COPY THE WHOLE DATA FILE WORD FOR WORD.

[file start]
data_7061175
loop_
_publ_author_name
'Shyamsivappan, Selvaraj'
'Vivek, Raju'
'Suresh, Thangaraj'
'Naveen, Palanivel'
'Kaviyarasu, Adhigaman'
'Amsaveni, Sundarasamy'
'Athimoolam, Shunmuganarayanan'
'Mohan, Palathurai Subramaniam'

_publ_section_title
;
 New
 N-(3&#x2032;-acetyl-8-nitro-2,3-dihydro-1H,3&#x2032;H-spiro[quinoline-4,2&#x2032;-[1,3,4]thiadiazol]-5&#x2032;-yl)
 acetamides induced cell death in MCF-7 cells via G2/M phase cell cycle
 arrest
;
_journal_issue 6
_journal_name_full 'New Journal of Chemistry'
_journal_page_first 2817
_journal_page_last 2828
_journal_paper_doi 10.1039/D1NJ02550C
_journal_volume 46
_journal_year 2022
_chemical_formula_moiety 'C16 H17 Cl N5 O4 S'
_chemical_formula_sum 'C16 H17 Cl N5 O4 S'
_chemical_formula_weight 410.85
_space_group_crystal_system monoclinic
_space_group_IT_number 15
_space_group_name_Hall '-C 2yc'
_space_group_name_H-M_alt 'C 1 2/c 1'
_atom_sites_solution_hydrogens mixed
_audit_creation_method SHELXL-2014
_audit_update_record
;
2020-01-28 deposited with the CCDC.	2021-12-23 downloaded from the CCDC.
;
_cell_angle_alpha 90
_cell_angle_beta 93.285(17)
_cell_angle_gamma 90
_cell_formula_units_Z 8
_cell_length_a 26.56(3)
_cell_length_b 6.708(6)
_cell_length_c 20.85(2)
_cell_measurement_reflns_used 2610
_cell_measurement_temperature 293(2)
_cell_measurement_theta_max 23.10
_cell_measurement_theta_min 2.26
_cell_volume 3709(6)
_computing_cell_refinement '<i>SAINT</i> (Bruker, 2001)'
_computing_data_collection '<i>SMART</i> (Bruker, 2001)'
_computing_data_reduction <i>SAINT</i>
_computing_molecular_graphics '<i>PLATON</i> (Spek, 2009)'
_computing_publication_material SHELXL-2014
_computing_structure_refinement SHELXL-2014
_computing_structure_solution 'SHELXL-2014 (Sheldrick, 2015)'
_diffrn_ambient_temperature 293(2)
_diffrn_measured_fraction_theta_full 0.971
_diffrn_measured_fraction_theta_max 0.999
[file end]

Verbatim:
data_7061175
loop_
_publ_author_name
'Shyamsivappan, Selvaraj'
'Vivek, Raju'
'Suresh, Thangaraj'
'Naveen, Palanivel'
'Kaviyarasu, Adhigaman'
'Amsaveni, Sundarasamy'
'Athimoolam, Shunmuganarayanan'
'Mohan, Palathurai Subramaniam'

_publ_section_title
;
 New
 N-(3&#x2032;-acetyl-8-nitro-2,3-dihydro-1H,3&#x2032;H-spiro[quinoline-4,2&#x2032;-[1,3,4]thiadiazol]-5&#x2032;-yl)
 acetamides induced cell death in MCF-7 cells via G2/M phase cell cycle
 arrest
;
_journal_issue 6
_journal_name_full 'New Journal of Chemistry'
_journal_page_first 2817
_journal_page_last 2828
_journal_paper_doi 10.1039/D1NJ02550C
_journal_volume 46
_journal_year 2022
_chemical_formula_moiety 'C16 H17 Cl N5 O4 S'
_chemical_formula_sum 'C16 H17 Cl N5 O4 S'
_chemical_formula_weight 410.85
_space_group_crystal_system monoclinic
_space_group_IT_number 15
_space_group_name_Hall '-C 2yc'
_space_group_name_H-M_alt 'C 1 2/c 1'
_atom_sites_solution_hydrogens mixed
_audit_creation_method SHELXL-2014
_audit_update_record
;
2020-01-28 deposited with the CCDC.	2021-12-23 downloaded from the CCDC.
;
_cell_angle_alpha 90
_cell_angle_beta 93.285(17)
_cell_angle_gamma 90
_cell_formula_units_Z 8
_cell_length_a 26.56(3)
_cell_length_b 6.708(6)
_cell_length_c 20.85(2)
_cell_measurement_reflns_used 2610
_cell_measurement_temperature 293(2)
_cell_measurement_theta_max 23.10
_cell_measurement_theta_min 2.26
_cell_volume 3709(6)
_computing_cell_refinement '<i>SAINT</i> (Bruker, 2001)'
_computing_data_collection '<i>SMART</i> (Bruker, 2001)'
_computing_data_reduction <i>SAINT</i>
_computing_molecular_graphics '<i>PLATON</i> (Spek, 2009)'
_computing_publication_material SHELXL-2014
_computing_structure_refinement SHELXL-2014
_computing_structure_solution 'SHELXL-2014 (Sheldrick, 2015)'
_diffrn_ambient_temperature 293(2)
_diffrn_measured_fraction_theta_full 0.971
_diffrn_measured_fraction_theta_max 0.999